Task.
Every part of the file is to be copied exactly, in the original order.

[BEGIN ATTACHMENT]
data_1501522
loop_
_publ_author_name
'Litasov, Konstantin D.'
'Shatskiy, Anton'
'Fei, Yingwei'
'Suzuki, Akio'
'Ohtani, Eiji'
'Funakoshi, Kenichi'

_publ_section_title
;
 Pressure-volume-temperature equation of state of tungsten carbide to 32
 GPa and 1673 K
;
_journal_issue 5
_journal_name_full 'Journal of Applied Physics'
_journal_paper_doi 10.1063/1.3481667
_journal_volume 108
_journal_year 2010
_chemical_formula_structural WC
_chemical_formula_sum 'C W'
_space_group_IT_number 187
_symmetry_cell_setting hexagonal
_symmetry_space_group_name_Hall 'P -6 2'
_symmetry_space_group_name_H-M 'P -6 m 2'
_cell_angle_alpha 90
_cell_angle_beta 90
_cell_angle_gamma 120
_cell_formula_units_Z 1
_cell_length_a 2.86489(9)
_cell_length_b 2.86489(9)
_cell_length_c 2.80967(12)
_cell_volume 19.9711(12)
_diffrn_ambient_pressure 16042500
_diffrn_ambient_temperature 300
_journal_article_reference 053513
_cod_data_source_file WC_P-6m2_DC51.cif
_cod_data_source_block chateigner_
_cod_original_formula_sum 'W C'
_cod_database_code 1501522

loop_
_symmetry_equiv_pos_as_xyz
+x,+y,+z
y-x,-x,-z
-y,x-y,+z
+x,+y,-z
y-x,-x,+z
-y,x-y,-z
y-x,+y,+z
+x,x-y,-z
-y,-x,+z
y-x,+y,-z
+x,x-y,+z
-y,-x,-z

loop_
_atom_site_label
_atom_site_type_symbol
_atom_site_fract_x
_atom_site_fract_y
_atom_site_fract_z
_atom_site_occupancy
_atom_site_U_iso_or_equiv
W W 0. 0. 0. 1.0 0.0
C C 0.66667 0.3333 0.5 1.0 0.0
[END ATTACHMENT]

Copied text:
data_1501522
loop_
_publ_author_name
'Litasov, Konstantin D.'
'Shatskiy, Anton'
'Fei, Yingwei'
'Suzuki, Akio'
'Ohtani, Eiji'
'Funakoshi, Kenichi'

_publ_section_title
;
 Pressure-volume-temperature equation of state of tungsten carbide to 32
 GPa and 1673 K
;
_journal_issue 5
_journal_name_full 'Journal of Applied Physics'
_journal_paper_doi 10.1063/1.3481667
_journal_volume 108
_journal_year 2010
_chemical_formula_structural WC
_chemical_formula_sum 'C W'
_space_group_IT_number 187
_symmetry_cell_setting hexagonal
_symmetry_space_group_name_Hall 'P -6 2'
_symmetry_space_group_name_H-M 'P -6 m 2'
_cell_angle_alpha 90
_cell_angle_beta 90
_cell_angle_gamma 120
_cell_formula_units_Z 1
_cell_length_a 2.86489(9)
_cell_length_b 2.86489(9)
_cell_length_c 2.80967(12)
_cell_volume 19.9711(12)
_diffrn_ambient_pressure 16042500
_diffrn_ambient_temperature 300
_journal_article_reference 053513
_cod_data_source_file WC_P-6m2_DC51.cif
_cod_data_source_block chateigner_
_cod_original_formula_sum 'W C'
_cod_database_code 1501522

loop_
_symmetry_equiv_pos_as_xyz
+x,+y,+z
y-x,-x,-z
-y,x-y,+z
+x,+y,-z
y-x,-x,+z
-y,x-y,-z
y-x,+y,+z
+x,x-y,-z
-y,-x,+z
y-x,+y,-z
+x,x-y,+z
-y,-x,-z

loop_
_atom_site_label
_atom_site_type_symbol
_atom_site_fract_x
_atom_site_fract_y
_atom_site_fract_z
_atom_site_occupancy
_atom_site_U_iso_or_equiv
W W 0. 0. 0. 1.0 0.0
C C 0.66667 0.3333 0.5 1.0 0.0